For someone who would go on to become one of the leading chemistry scientists in the world, Moungi G. Bawendi got off to an inauspicious start.
The future Nobel Laureate flunked his first chemistry exam as a freshman at Harvard University, scoring 20 out of 100, the lowest grade in the class. Bawendi had so easily aced all of his high school chemistry tests that he didn’t prepare for the Harvard exam, he recalled at a press conference Wednesday to celebrate his Nobel Prize in Chemistry.
“I thought, ‘Oh my God, this is the end of me here,’ ” Bawendi said of the Harvard test. “But I knew the material, I just didn’t know how to practice for exams. And I learned how to do that. After that it was 100s on every exam, pretty much.”
On Wednesday, Bawendi, 62, was awarded the prize for the discovery and synthesis of “quantum dots,” tiny particles used in an array of technologies. The other recipients were Columbia University professor Louis E. Brus, 80, and Alexei I. Ekimov, 78, of Nanocrystals Technology Inc. in New York, the Royal Swedish Academy of Sciences announced.
“Quantum dots now illuminate computer monitors and television screens based on QLED technology. They also add nuance to the light of some LED lamps, and biochemists and doctors use them to map biological tissue,” the academy wrote in a statement. “Quantum dots are thus bringing the greatest benefit to humankind. Researchers believe that in the future they could contribute to flexible electronics, tiny sensors, thinner solar cells and encrypted quantum communication — so we have just started exploring the potential of these tiny particles.”
The award includes a cash prize of about $1 million shared among the awardees, an 18-carat gold medal, and a diploma. The award ceremonies will be held in December.
Bawendi’s success in undergraduate chemistry led him to a PhD program at the University of Chicago and a summer internship at the famed Bell Labs in New Jersey in the 1980s. It was there he first met Nobel co-recipient Brus and became interested in the puzzle of quantum dots, tiny crystals that could be manipulated to emit different colors of light.
Brus was investigating how the rules of quantum physics affected the properties of cadmium sulfide, a yellow powder used in lasers and solar cells. His breakthrough 1983 paper described how different-sized particles made of the same substance could emit different wavelengths of light, similar to the findings a few years earlier by Ekimov, the third co-recipient of the prize.
The environment at Bell Labs was different from the academic world, as experts interacted from many fields. “There was a cauldron of energy and science,” Bawendi said. “And so when it was time to apply for a postdoctoral position, I couldn’t wait to go back there.”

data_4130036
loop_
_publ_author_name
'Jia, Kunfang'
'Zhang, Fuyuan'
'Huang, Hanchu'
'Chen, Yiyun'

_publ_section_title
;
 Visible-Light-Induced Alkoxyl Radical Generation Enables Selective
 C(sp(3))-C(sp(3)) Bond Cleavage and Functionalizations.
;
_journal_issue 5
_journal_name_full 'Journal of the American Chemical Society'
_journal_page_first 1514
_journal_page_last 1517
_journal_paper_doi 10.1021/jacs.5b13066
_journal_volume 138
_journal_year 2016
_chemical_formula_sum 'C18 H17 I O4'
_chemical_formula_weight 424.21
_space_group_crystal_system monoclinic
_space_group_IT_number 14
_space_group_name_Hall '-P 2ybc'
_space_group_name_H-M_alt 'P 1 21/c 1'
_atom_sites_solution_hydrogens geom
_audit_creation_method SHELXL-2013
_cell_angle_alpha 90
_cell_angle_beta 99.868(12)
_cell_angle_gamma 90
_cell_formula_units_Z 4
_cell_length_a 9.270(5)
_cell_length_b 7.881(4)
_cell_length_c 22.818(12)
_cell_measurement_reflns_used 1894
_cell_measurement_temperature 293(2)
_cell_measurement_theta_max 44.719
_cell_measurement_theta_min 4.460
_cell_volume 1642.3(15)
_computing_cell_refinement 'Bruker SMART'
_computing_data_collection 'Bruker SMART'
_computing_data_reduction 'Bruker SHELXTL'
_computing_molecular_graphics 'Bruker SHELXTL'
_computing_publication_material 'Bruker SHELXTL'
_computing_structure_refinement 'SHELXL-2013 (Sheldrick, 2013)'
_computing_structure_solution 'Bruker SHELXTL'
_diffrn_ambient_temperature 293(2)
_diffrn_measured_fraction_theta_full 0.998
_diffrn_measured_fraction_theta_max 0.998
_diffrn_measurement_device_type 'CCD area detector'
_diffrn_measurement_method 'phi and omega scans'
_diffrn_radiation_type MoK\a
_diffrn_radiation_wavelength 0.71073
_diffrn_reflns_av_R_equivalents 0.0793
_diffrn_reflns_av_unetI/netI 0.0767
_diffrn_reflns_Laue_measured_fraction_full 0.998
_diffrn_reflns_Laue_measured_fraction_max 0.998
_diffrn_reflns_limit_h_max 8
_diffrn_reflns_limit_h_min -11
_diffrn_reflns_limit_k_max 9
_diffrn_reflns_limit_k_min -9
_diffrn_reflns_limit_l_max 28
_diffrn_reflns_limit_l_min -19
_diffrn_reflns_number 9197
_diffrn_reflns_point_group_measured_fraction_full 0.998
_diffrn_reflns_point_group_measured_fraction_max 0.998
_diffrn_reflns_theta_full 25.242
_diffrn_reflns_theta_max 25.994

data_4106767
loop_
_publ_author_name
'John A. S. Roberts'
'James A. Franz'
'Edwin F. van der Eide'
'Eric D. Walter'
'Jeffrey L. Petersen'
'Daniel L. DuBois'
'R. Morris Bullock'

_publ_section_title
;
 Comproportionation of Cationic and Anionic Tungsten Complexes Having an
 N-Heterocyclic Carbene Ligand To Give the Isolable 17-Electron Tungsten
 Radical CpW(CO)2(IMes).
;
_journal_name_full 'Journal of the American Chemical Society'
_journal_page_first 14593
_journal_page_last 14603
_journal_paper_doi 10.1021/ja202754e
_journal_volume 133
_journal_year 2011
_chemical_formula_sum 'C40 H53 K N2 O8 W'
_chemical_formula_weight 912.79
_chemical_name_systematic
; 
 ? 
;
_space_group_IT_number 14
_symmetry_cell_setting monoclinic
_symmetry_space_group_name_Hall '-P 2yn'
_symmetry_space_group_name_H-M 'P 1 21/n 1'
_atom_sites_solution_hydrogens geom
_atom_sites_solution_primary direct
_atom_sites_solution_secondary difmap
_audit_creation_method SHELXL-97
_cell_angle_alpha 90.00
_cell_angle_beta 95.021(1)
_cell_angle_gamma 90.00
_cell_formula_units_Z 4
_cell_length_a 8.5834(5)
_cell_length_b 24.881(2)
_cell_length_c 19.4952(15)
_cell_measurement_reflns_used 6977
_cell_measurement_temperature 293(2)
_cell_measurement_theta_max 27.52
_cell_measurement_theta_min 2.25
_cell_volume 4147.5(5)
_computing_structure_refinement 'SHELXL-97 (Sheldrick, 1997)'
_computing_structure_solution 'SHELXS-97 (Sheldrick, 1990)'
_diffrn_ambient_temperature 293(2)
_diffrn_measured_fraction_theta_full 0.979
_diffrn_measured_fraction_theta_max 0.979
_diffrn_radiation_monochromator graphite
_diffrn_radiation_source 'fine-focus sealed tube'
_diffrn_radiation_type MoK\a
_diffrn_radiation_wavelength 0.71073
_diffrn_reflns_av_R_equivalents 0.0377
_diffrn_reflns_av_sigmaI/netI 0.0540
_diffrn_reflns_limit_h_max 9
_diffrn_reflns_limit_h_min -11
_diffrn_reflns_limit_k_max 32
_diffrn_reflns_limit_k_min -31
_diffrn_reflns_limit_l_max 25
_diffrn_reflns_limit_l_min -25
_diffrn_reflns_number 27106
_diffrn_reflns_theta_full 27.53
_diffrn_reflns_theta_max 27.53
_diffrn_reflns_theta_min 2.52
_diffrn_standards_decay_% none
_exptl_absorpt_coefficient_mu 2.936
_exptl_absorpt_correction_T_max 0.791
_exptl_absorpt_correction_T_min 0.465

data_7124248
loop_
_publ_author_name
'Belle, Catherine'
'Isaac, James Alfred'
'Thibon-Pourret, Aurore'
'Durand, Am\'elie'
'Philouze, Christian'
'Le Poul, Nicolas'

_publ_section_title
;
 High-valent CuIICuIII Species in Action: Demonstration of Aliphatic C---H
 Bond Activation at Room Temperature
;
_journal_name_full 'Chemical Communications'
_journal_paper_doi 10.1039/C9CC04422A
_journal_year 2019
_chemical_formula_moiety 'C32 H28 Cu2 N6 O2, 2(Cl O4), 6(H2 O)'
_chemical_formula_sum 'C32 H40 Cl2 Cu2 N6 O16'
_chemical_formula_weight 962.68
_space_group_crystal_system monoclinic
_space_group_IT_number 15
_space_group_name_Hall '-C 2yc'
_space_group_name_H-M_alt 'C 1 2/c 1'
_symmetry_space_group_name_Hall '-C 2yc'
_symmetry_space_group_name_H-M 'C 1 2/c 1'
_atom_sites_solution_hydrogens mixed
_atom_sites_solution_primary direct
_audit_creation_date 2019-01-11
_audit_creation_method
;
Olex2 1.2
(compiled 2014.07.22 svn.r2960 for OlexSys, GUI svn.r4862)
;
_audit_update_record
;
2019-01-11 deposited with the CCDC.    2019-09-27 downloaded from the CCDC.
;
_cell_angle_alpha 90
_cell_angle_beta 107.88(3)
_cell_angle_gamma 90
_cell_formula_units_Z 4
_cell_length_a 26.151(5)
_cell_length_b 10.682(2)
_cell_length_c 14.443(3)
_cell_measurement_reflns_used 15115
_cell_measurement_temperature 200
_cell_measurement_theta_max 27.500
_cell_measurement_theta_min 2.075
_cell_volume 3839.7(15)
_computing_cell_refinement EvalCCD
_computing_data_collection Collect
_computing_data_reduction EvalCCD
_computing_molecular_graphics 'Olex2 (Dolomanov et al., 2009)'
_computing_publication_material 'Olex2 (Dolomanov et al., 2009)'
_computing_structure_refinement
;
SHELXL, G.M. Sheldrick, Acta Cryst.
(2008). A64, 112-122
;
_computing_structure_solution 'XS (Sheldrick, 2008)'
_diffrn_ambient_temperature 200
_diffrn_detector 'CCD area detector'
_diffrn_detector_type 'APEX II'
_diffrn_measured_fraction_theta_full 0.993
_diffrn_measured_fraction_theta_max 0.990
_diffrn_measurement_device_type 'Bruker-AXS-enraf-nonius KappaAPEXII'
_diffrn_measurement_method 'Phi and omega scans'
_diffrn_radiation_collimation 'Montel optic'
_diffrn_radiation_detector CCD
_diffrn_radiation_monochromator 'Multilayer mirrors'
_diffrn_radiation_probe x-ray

Bawendi joined the MIT chemistry department as a professor in 1990, where his research focused on new methods to create a large quantity of identically sized quantum dots.
In 1993, he and a team of students hit on the right recipe. “There was a lot of trial and error and failure,” he said. “When I got to MIT, pretty much nothing worked and we needed to reinvent everything. And it’s through that reinvention process, over the course of a couple of years, we got to where we needed to be.”
After a 2002 paper by Bawendi and fellow MIT professor Vladimir Bulović explored using quantum dots in light-emitting diodes, some of the first commercial applications for the tiny crystals were in computer and television displays. In 2004, the two professors and some students formed a company called QD Vision in Lexington to develop display technology. The first TV using quantum dots, introduced by Sony in 2013, used the company’s tech. Samsung bought QD Vision in 2016.
Now quantum dots are commonly used in TVs and monitors to provide the most vibrant and saturated colors, said Seth Coe-Sullivan, a former MIT student who worked with Bawendi and cofounded QD Vision. “There’s something like $60 [billion] or $80 billion worth of commercialized products that contain quantum dots,” Coe-Sullivan said.
Bawendi was brilliant but also humble, his cofounder said. “He speaks so softly that you have to lean in to hear what he’s saying,” said Coe-Sullivan, now cofounder and chief executive of another quantum dot startup based in Michigan. “And even loudmouths, like me, stop speaking immediately, because he’s going to say something so important that you wouldn’t dare miss it.”
Bawendi was born in Paris in 1961 to a French mother and Tunisian father. He grew up in Paris, Tunis, and Nice before emigrating at age 10 to Indiana, where his father taught math at Purdue University. He graduated from Harvard in 1982 and received his PhD from the University of Chicago in 1988.
At the press conference, Bawendi said he was “deeply honored and surprised and shocked” by the Nobel committee’s decision. He thanked Brus, who was his postdoctoral mentor, and his many students over the years at MIT. The university is “just a different place in the world. And I’m so grateful that MIT supported me through my career all these years.”
On Wednesday morning, after waking early to learn the news of his Nobel prize, Bawendi showed up at MIT to teach his 9 a.m. class in introductory quantum mechanics. But he didn’t cover any of the course material, as his students wanted to hear the story of quantum dots.
“I didn’t talk about what I was supposed to talk about,” Bawendi said. “I think it branched in a different direction than I expected.”
Information from the Associated Press was used in this report.